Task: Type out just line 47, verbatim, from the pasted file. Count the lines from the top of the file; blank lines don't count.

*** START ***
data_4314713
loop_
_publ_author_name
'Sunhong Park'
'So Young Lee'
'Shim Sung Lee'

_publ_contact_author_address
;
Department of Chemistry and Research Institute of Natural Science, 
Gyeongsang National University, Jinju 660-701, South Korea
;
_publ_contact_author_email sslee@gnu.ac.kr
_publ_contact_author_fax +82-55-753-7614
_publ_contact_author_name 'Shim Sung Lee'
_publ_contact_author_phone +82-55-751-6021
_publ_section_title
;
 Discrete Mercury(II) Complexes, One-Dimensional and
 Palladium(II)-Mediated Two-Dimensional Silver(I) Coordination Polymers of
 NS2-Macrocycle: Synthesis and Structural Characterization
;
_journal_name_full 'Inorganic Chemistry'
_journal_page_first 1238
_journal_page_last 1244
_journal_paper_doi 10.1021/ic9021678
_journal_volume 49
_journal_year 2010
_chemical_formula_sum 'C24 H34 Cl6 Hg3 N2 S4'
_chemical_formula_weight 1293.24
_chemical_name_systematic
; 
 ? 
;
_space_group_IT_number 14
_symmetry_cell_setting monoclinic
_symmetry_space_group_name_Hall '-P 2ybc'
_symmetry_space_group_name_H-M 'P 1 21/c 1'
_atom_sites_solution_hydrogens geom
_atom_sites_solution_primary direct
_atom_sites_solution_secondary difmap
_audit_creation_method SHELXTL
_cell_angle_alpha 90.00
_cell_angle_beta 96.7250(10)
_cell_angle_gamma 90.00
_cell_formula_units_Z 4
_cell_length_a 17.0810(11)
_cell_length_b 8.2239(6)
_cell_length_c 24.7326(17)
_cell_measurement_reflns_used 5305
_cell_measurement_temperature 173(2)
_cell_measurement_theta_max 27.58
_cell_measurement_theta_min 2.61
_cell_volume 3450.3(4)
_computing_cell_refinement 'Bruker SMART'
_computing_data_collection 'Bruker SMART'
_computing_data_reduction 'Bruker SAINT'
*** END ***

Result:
_cell_length_b 8.2239(6)